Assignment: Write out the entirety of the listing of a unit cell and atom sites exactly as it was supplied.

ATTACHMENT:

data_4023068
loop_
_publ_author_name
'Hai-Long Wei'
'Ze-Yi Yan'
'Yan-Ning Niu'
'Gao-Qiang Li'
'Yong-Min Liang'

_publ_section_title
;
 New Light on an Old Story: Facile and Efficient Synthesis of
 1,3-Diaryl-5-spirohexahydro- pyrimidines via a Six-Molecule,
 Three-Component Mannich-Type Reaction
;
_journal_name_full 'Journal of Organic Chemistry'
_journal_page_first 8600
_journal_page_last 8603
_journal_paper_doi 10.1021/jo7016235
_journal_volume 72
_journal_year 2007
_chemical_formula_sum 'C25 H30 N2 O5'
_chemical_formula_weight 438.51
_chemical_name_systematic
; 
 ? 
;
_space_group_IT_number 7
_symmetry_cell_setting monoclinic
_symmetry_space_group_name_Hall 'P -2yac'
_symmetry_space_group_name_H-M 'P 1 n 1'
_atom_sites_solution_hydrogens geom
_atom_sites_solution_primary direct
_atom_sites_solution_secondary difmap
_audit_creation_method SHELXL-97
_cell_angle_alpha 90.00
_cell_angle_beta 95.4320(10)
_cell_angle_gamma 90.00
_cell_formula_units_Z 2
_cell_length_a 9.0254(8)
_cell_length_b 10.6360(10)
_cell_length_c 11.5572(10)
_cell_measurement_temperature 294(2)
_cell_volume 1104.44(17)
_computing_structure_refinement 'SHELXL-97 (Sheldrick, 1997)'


data_4023068
loop_
_publ_author_name
'Hai-Long Wei'
'Ze-Yi Yan'
'Yan-Ning Niu'
'Gao-Qiang Li'
'Yong-Min Liang'

_publ_section_title
;
 New Light on an Old Story: Facile and Efficient Synthesis of
 1,3-Diaryl-5-spirohexahydro- pyrimidines via a Six-Molecule,
 Three-Component Mannich-Type Reaction
;
_journal_name_full 'Journal of Organic Chemistry'
_journal_page_first 8600
_journal_page_last 8603
_journal_paper_doi 10.1021/jo7016235
_journal_volume 72
_journal_year 2007
_chemical_formula_sum 'C25 H30 N2 O5'
_chemical_formula_weight 438.51
_chemical_name_systematic
; 
 ? 
;
_space_group_IT_number 7
_symmetry_cell_setting monoclinic
_symmetry_space_group_name_Hall 'P -2yac'
_symmetry_space_group_name_H-M 'P 1 n 1'
_atom_sites_solution_hydrogens geom
_atom_sites_solution_primary direct
_atom_sites_solution_secondary difmap
_audit_creation_method SHELXL-97
_cell_angle_alpha 90.00
_cell_angle_beta 95.4320(10)
_cell_angle_gamma 90.00
_cell_formula_units_Z 2
_cell_length_a 9.0254(8)
_cell_length_b 10.6360(10)
_cell_length_c 11.5572(10)
_cell_measurement_temperature 294(2)
_cell_volume 1104.44(17)
_computing_structure_refinement 'SHELXL-97 (Sheldrick, 1997)'